On Women Leaders

In a recent Morning Report, I cited a post by Tammy Bruce on the Foley scandal (and on men in power generally). Tammy wrote:
Here's one comment which will remind you of my Authentic Feminist foundation--while we all complain that politicians are politicians, here's one thing we can be sure of--with all the page scandals, the intern scandals, and girls who worked for politicians turning up dead (think Kennedy/Kopechne and Condit/Levy), none of the politicians involved have been women. A woman lawmaker has never been accused of sexually harassing an intern, or of making passes at a page, nor has a woman in office been linked to an office worker's death.

So perhaps it's not Washington, DC, power or politics that is the common thread here--maybe it's the sort of man [TB's emphasis] attracted to that environment. There are women serving on both sides of the aisle, and no matter what you think of Hillary Clinton, as an example, we can be pretty darn sure she's not chasing an intern of either sex around her office. The same can be said about Elizabeth Dole, and Dianne Feinstein, Barbara Boxer, or Barbara Mikulski. Because it's not about homosexuals, but about men, gay and straight, young and old, and what they do with power.

Is it possible to have the same peace of mind with men in Congress as we do with the women in Congress, at least when it comes to their personal deportment? Is that too much to ask? I certainly don't think so.

Let's admit it--women handle power differently. And as pundits on the left and the right point fingers and complain about who is more corrupt--perhaps it's time to see this as an opportunity to decide to really do things differently, and vote for women, for a real change.

In my Comments, Jeremayakovka expressed reservations about Tammy's post, and I agreed:
I think Tammy makes some great points but I think the issues need to be addressed more clearly. She weakens her argument by conflating two or three points which I believe are distinct from one another: (1) the assertion that women tend to have a different style of leadership from men, quite possibly true in itself; (2) the fact that men tend to display *certain forms* of sexual aggression that are less prevalent (though not necessarily absent) among women; and (3) the lack of (and continuing discrimination against) women in leadership roles.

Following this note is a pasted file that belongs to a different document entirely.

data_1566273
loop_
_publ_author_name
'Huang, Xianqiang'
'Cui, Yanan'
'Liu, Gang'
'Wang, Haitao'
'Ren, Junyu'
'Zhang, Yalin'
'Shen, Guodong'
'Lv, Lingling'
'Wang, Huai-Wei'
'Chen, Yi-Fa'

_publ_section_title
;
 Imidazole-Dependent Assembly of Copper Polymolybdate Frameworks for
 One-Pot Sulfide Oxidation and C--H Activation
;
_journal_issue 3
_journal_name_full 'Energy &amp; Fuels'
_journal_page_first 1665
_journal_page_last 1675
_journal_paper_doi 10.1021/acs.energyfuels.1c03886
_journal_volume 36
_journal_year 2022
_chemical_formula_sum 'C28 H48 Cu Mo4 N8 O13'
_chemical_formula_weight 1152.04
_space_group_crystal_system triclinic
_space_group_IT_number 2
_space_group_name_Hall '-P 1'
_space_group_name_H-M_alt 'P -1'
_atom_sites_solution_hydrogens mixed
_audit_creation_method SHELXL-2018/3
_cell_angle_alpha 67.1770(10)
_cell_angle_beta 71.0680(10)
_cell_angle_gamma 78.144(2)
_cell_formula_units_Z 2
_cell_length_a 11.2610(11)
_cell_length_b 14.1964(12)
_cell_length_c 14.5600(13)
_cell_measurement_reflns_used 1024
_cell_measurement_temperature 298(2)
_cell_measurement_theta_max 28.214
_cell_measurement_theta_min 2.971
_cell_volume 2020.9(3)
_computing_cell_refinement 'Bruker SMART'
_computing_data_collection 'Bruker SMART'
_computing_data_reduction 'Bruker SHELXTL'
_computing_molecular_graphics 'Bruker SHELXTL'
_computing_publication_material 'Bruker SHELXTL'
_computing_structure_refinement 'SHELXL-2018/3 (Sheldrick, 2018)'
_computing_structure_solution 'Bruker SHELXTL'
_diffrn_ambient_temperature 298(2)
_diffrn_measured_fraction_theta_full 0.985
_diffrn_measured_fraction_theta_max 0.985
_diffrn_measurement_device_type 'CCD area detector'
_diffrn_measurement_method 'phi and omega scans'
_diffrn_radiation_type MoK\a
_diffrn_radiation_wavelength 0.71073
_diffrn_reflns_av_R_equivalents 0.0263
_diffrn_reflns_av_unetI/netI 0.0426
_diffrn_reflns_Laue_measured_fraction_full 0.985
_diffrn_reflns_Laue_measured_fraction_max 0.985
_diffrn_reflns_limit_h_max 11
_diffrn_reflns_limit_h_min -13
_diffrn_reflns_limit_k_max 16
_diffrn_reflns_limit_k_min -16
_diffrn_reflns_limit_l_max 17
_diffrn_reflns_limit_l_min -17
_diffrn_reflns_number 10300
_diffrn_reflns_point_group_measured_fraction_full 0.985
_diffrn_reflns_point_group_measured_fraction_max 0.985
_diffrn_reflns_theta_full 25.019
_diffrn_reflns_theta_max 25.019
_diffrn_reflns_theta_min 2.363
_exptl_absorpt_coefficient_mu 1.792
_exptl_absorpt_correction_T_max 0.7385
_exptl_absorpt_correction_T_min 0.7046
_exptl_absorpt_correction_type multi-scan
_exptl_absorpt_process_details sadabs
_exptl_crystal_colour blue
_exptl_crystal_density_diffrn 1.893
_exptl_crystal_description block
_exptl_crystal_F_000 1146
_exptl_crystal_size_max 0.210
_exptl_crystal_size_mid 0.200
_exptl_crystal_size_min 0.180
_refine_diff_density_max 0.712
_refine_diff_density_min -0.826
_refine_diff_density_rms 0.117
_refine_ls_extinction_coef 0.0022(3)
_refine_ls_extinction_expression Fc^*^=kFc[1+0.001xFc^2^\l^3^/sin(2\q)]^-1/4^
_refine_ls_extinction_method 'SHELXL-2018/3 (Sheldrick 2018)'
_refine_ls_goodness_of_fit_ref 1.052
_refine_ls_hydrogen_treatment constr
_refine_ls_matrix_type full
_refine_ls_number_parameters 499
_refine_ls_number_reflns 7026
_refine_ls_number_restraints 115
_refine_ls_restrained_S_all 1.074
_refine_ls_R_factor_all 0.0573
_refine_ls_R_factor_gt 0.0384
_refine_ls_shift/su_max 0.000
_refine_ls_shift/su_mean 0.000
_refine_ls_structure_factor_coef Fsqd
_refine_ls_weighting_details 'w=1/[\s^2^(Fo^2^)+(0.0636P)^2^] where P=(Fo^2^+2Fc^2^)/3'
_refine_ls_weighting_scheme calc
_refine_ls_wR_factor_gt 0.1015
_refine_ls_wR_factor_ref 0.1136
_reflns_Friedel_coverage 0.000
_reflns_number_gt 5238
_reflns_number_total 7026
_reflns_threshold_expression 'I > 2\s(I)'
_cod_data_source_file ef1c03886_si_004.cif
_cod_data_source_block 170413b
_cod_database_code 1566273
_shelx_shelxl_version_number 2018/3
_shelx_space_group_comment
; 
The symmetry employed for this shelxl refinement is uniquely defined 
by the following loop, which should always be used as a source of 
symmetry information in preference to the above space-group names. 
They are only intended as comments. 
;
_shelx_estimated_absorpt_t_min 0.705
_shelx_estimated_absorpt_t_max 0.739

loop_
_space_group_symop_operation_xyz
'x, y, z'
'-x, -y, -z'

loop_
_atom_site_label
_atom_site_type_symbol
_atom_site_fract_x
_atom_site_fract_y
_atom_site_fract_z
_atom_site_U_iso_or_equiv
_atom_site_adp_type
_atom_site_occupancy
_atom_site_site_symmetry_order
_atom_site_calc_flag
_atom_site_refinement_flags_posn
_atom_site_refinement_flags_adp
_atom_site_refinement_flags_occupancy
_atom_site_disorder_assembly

Also it's important to remember that just as men and women tend to have different styles of leadership, so too do women and men have different ways of engaging in conflict and aggression. Phyllis Chesler wrote an excellent book on female/female conflict.

So, let me elaborate a little here. Individually, I believe Tammy's points are all valid, but I think it would be misleading to suggest that one should vote for women with the expectation that women will be better leaders. Of course, that's not what Tammy is saying; she says, "women handle power differently" (my emphasis), not necessarily "better". But it's not too much of a stretch to read her post and think, "I should vote for women because they will be less likely to harass their pages and will therefore be better leaders". Which of course is wrong thinking.

One of the assumptions of old-school feminism has been that if women leaders were given a fair chance, they would prove less aggressive, less violent, less susceptible to "testosterone poisoning", and generally better leaders than men. Now for all I know, this may very well be true! Given the continuing paucity of women leaders on the international scene, it is far too early to make any kind of empirical assessment.

But we should not predicate our support for women leaders on these assumptions, because they may prove to be false. To put it another way, it would be unfair to put women on any kind of a pedestal based on pre-conceived expectations. And even if a putative future generation of women world leaders did prove to be less predatory and warlike in the patriarchal fashion, might they not make up for it with other vices? Again, as Phyllis Chesler has so ably demonstrated, women are quite capable of their own forms of cruelty.

Do vote for women because women leaders bring many things - character traits, abilities, and experiences - to the political world that men lack. Do vote for women because women have had the deck stacked against them by a sexist, patriarchal society for generations.

Don't ever vote for a woman just because she's a woman, or because you think women can do no wrong.

Do vote for women because of what women can do.